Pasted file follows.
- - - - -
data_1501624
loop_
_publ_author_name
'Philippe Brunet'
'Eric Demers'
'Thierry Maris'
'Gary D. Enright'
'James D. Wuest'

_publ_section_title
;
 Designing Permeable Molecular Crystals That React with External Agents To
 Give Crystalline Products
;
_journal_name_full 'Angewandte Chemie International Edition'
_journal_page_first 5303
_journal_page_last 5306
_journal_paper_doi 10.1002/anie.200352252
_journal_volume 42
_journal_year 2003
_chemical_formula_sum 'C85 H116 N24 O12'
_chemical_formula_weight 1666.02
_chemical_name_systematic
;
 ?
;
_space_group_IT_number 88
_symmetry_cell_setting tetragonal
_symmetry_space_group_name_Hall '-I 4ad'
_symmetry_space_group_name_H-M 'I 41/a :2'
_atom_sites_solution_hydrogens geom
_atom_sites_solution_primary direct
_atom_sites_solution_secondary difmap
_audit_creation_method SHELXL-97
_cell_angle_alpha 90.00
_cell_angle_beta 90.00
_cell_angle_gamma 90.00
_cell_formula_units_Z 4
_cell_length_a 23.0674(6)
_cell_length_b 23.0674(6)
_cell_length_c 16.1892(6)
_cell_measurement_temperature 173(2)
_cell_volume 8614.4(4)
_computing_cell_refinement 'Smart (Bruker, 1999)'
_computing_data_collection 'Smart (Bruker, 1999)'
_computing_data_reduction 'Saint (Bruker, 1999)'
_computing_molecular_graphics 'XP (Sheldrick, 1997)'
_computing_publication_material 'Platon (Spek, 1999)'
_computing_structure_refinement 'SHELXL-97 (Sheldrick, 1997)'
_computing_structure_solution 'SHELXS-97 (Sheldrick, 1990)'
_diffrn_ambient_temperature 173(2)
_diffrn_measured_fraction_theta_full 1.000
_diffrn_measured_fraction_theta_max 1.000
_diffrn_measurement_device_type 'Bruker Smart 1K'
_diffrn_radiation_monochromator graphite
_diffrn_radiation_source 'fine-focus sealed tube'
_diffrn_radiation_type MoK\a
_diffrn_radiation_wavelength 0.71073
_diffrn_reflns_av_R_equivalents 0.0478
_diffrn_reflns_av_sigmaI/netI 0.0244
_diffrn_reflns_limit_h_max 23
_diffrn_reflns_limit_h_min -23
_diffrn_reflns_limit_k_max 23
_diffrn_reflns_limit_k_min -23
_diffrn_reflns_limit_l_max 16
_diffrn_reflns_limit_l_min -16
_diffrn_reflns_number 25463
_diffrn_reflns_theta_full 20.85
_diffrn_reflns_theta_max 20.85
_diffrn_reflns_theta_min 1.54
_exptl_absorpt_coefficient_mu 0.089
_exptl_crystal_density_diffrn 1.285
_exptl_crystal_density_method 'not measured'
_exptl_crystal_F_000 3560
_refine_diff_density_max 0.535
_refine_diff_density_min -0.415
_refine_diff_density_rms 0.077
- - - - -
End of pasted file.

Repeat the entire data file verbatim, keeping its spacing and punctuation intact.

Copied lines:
data_1501624
loop_
_publ_author_name
'Philippe Brunet'
'Eric Demers'
'Thierry Maris'
'Gary D. Enright'
'James D. Wuest'

_publ_section_title
;
 Designing Permeable Molecular Crystals That React with External Agents To
 Give Crystalline Products
;
_journal_name_full 'Angewandte Chemie International Edition'
_journal_page_first 5303
_journal_page_last 5306
_journal_paper_doi 10.1002/anie.200352252
_journal_volume 42
_journal_year 2003
_chemical_formula_sum 'C85 H116 N24 O12'
_chemical_formula_weight 1666.02
_chemical_name_systematic
;
 ?
;
_space_group_IT_number 88
_symmetry_cell_setting tetragonal
_symmetry_space_group_name_Hall '-I 4ad'
_symmetry_space_group_name_H-M 'I 41/a :2'
_atom_sites_solution_hydrogens geom
_atom_sites_solution_primary direct
_atom_sites_solution_secondary difmap
_audit_creation_method SHELXL-97
_cell_angle_alpha 90.00
_cell_angle_beta 90.00
_cell_angle_gamma 90.00
_cell_formula_units_Z 4
_cell_length_a 23.0674(6)
_cell_length_b 23.0674(6)
_cell_length_c 16.1892(6)
_cell_measurement_temperature 173(2)
_cell_volume 8614.4(4)
_computing_cell_refinement 'Smart (Bruker, 1999)'
_computing_data_collection 'Smart (Bruker, 1999)'
_computing_data_reduction 'Saint (Bruker, 1999)'
_computing_molecular_graphics 'XP (Sheldrick, 1997)'
_computing_publication_material 'Platon (Spek, 1999)'
_computing_structure_refinement 'SHELXL-97 (Sheldrick, 1997)'
_computing_structure_solution 'SHELXS-97 (Sheldrick, 1990)'
_diffrn_ambient_temperature 173(2)
_diffrn_measured_fraction_theta_full 1.000
_diffrn_measured_fraction_theta_max 1.000
_diffrn_measurement_device_type 'Bruker Smart 1K'
_diffrn_radiation_monochromator graphite
_diffrn_radiation_source 'fine-focus sealed tube'
_diffrn_radiation_type MoK\a
_diffrn_radiation_wavelength 0.71073
_diffrn_reflns_av_R_equivalents 0.0478
_diffrn_reflns_av_sigmaI/netI 0.0244
_diffrn_reflns_limit_h_max 23
_diffrn_reflns_limit_h_min -23
_diffrn_reflns_limit_k_max 23
_diffrn_reflns_limit_k_min -23
_diffrn_reflns_limit_l_max 16
_diffrn_reflns_limit_l_min -16
_diffrn_reflns_number 25463
_diffrn_reflns_theta_full 20.85
_diffrn_reflns_theta_max 20.85
_diffrn_reflns_theta_min 1.54
_exptl_absorpt_coefficient_mu 0.089
_exptl_crystal_density_diffrn 1.285
_exptl_crystal_density_method 'not measured'
_exptl_crystal_F_000 3560
_refine_diff_density_max 0.535
_refine_diff_density_min -0.415
_refine_diff_density_rms 0.077